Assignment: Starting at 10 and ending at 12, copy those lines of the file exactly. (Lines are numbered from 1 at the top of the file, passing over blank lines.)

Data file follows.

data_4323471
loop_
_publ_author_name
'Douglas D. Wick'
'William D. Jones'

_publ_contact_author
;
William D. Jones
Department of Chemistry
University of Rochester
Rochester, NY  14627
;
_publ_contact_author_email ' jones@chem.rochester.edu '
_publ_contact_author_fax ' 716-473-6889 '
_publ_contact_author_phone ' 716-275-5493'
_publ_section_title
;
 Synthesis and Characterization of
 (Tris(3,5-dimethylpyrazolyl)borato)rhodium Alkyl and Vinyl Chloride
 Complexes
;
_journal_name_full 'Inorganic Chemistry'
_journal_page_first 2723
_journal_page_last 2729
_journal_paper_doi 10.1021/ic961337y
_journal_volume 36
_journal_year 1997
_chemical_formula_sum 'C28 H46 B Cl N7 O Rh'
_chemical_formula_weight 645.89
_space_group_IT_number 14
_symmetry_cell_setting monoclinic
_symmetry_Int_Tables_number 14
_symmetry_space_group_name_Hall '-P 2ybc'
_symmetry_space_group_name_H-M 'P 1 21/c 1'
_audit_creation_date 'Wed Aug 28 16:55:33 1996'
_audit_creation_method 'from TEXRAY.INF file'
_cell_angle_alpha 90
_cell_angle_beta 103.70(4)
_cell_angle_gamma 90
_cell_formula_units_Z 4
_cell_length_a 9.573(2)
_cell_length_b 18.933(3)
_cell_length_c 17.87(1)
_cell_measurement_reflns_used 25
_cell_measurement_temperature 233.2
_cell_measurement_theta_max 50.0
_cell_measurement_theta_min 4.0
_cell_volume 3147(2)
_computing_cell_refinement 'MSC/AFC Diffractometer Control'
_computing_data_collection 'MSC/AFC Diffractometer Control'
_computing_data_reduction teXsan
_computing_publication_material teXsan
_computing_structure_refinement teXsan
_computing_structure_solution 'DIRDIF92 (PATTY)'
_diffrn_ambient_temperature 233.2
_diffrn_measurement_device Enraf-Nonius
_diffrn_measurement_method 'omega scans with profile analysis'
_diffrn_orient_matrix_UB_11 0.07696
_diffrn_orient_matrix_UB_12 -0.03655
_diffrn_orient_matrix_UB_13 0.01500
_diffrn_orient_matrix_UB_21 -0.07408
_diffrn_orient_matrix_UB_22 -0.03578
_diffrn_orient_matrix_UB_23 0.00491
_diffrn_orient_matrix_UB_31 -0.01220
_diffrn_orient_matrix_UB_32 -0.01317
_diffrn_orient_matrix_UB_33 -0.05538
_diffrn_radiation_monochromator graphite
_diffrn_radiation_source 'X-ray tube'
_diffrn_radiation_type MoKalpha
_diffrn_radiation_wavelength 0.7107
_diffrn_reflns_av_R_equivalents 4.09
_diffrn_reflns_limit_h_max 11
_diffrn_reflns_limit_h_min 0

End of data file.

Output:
University of Rochester
Rochester, NY  14627
;